Another point that Professor Ferguson makes is that after long periods of relative peace (as between 1815 and 1914 in Europe) nobody can remember what a proper war is like. He cites the complete lack of preparation in financial circles for the outbreak of World War One, which led to what he describes as the biggest financial crisis in history, which unfolded even before the first shots were fired in anger. I must admit that I was not aware that the New York Stock Exchange was closed between 31 July and 12 December 1914, and that the Dow Jones Industrial Average plunged by a quarter on reopening.

Where does he think we are now? Worryingly, he believes the mindset is more akin to 1914, although I would counter that both governments and central banks are much more attuned to the risks of financial dislocation now, as was proven by the eventual response to Covid. Even so, that does not preclude some sort of short-lived liquidity shock, although these are notoriously difficult to trade.

Another piece of work circulating at the moment looks back at market outcomes following twelve geopolitical crises from the attack on Pearl Harbor to the Iraq War. On average, the S&P 500 Index was up 8.6% a year later, which sounds comforting, and higher on nine of those occasions. But the danger with positive averages is that they hide the effects of the big negative moves, and there were some really nasty ones, with the worst being after the Arab oil embargo in 1973 (-36.2%).

Maybe the question we really need to ask now is whether a recession is coming, because that might exacerbate any fallout from events in Ukraine.

They key thing about all of the negative experiences in this work is that they were accompanied by a recession. The other two followed the Suez Crisis (1956) and 9/11. Maybe the question we really need to ask now is whether a recession is coming, because that might exacerbate any fallout from events in Ukraine. The probabilities of recession are low, but not negligible. The main fear is that central banks will have to lean more heavily on inflation and therefore induce a recession “on purpose”. Again, there is plenty of current comment saying that the only way to beat inflation is to create a recession, because demand needs to be brought back in line with supply. Even then, though, there are still huge uncertainties about the extent to which supply will normalise following the disruptions to logistics chains and labour markets that we have experienced. Taking a large directional “bet” still feels too aggressive, but portfolio hedges are sensible.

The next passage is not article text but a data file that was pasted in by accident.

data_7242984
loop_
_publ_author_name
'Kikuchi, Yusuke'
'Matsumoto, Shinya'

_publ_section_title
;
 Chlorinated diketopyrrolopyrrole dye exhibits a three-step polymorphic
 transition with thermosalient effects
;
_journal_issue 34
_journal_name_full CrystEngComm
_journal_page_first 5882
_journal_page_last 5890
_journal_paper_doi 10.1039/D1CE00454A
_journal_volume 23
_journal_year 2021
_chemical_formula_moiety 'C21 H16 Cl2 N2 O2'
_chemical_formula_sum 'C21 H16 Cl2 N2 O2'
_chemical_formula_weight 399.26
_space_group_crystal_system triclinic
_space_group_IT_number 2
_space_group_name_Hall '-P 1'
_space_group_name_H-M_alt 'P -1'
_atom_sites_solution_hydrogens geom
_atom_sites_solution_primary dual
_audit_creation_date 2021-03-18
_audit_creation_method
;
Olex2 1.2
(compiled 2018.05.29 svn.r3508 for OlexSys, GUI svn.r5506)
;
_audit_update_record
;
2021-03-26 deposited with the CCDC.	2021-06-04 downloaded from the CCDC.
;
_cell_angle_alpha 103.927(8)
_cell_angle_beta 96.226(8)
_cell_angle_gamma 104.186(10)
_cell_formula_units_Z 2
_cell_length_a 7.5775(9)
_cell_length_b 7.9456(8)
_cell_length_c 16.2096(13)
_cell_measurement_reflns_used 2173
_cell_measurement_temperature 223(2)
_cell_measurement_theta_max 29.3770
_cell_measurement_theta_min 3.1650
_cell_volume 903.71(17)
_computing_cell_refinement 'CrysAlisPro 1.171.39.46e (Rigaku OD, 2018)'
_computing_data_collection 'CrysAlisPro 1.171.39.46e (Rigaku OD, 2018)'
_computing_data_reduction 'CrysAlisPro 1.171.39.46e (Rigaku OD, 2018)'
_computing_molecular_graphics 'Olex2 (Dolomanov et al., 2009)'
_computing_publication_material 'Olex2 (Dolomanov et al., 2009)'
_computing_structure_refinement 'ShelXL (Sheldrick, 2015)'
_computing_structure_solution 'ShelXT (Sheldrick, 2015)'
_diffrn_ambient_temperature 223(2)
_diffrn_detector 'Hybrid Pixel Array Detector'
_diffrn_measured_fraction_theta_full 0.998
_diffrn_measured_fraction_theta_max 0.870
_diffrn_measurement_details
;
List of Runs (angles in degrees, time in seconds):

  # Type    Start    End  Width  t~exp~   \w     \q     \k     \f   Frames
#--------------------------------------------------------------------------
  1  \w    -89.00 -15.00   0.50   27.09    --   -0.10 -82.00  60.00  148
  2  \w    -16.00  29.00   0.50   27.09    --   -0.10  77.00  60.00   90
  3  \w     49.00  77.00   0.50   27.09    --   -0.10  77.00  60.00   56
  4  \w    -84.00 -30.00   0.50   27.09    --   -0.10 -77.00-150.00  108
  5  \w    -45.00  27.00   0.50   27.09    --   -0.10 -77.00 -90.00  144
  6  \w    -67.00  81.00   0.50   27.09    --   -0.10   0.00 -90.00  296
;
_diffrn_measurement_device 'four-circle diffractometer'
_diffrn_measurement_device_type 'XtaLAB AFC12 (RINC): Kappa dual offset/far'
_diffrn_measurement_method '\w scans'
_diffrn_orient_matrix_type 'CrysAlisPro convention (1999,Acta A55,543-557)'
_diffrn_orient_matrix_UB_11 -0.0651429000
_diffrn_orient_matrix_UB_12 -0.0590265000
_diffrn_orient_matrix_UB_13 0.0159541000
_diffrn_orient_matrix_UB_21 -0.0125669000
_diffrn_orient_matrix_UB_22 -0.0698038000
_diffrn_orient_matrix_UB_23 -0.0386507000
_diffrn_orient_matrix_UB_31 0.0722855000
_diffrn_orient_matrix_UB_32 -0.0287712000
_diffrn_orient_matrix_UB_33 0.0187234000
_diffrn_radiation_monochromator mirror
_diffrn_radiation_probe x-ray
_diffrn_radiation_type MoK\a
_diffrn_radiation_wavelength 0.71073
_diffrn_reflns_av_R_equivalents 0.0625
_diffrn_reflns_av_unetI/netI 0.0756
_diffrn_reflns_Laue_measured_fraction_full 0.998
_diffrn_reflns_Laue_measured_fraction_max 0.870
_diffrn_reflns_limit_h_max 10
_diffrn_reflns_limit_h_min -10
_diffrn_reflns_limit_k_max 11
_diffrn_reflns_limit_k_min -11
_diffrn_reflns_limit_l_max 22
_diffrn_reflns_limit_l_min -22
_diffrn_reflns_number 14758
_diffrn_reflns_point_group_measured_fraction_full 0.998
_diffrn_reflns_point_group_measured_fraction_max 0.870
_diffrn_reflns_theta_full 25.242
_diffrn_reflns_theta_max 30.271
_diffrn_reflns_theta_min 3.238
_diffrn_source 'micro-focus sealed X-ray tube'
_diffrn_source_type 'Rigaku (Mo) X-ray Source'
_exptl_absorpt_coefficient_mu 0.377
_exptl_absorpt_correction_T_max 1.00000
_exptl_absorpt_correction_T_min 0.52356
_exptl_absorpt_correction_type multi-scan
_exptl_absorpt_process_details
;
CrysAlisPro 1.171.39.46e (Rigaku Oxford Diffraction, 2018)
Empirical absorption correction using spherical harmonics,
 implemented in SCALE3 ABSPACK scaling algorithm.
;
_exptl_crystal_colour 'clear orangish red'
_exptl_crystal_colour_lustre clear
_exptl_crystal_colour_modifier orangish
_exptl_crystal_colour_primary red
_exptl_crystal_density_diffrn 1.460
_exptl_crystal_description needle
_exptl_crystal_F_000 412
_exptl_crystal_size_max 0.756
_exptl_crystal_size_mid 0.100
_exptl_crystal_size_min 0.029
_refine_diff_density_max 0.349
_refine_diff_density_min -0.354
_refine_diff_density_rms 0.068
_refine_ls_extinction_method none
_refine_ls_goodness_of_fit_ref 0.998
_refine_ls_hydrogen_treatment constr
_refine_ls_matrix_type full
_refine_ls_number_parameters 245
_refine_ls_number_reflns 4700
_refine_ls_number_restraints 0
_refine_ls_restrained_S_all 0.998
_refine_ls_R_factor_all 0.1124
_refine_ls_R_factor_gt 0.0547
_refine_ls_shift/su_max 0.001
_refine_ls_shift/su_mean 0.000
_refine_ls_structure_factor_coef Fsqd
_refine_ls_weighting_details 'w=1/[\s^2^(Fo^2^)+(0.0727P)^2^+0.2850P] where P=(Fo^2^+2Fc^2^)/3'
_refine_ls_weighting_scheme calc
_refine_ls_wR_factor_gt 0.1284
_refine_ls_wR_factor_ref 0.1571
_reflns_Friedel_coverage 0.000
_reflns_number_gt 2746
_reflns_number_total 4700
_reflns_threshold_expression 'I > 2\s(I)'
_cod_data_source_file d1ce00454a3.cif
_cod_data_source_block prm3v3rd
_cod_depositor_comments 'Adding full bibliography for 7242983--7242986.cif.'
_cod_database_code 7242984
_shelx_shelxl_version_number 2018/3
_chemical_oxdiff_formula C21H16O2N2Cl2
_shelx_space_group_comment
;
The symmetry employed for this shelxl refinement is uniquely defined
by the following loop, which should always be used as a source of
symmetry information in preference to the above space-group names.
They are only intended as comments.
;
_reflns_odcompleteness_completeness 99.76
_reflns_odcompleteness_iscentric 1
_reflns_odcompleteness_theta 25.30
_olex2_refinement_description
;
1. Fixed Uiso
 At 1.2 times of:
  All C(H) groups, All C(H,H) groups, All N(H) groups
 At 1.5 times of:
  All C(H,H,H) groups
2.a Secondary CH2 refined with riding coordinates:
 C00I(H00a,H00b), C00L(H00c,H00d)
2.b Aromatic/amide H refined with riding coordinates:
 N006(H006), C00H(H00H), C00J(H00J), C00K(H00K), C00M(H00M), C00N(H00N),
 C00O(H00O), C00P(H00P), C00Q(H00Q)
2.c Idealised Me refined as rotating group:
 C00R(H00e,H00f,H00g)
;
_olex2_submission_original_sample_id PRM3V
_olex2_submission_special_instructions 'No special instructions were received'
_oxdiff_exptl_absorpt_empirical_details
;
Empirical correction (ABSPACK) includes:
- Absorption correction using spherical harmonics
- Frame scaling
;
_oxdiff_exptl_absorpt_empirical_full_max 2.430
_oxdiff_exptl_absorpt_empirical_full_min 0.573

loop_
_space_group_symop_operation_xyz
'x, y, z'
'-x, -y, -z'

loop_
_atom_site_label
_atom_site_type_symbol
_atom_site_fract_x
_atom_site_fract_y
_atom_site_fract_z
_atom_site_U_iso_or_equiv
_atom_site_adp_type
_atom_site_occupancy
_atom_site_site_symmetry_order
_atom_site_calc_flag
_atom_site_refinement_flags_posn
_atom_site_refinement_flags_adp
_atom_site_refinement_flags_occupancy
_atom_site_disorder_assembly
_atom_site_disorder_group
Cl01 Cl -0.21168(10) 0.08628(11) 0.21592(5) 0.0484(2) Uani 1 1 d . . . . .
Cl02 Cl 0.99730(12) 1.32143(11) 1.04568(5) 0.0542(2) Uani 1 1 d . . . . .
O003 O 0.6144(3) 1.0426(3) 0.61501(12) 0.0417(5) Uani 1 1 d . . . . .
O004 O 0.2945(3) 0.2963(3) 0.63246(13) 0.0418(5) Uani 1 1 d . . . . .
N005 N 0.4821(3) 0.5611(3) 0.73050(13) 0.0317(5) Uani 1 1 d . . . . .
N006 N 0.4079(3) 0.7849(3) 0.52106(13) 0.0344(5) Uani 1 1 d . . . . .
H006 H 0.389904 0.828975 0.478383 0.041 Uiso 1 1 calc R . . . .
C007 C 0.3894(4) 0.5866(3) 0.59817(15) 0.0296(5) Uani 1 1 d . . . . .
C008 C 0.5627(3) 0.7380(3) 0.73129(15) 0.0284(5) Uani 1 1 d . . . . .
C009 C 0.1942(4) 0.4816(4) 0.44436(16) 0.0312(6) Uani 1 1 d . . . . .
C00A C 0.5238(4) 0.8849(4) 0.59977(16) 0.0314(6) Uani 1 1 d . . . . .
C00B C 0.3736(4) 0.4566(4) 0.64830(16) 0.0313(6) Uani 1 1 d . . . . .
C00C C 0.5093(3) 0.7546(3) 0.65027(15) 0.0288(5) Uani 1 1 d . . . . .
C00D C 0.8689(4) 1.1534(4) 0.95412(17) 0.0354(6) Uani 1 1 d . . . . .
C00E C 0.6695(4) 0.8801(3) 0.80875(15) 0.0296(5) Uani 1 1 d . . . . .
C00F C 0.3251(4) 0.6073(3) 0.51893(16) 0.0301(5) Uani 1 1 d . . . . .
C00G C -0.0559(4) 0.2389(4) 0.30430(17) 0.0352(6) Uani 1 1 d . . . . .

Rounding out Professor Ferguson’s views, he worries about the inflationary impact of Russia cutting off commodity supplies to Europe (although a pragmatist would say Putin needs the currency), and he also wonders, as others have done, whether an unopposed incursion into Ukraine might encourage China’s ambition to bring Taiwan back into the fold. No shortage of next things to worry about, then.

Channel 4 aired a specially commissioned documentary about Vladimir Putin in April 2020, which I recorded. It’s called “Putin: A Russian Spy Story”.  One contributor comments that “The less you know, the better you sleep”, which refers to the threat one’s life is under if one knows the inner workings of the Russian government and security forces and is considered a traitor. The same could be said of investors. There’s so much (scary) news available today that we can’t help being exposed to it and worrying what effect it might have on portfolios. Long-term returns data suggest that panicking out is rarely the correct course of action.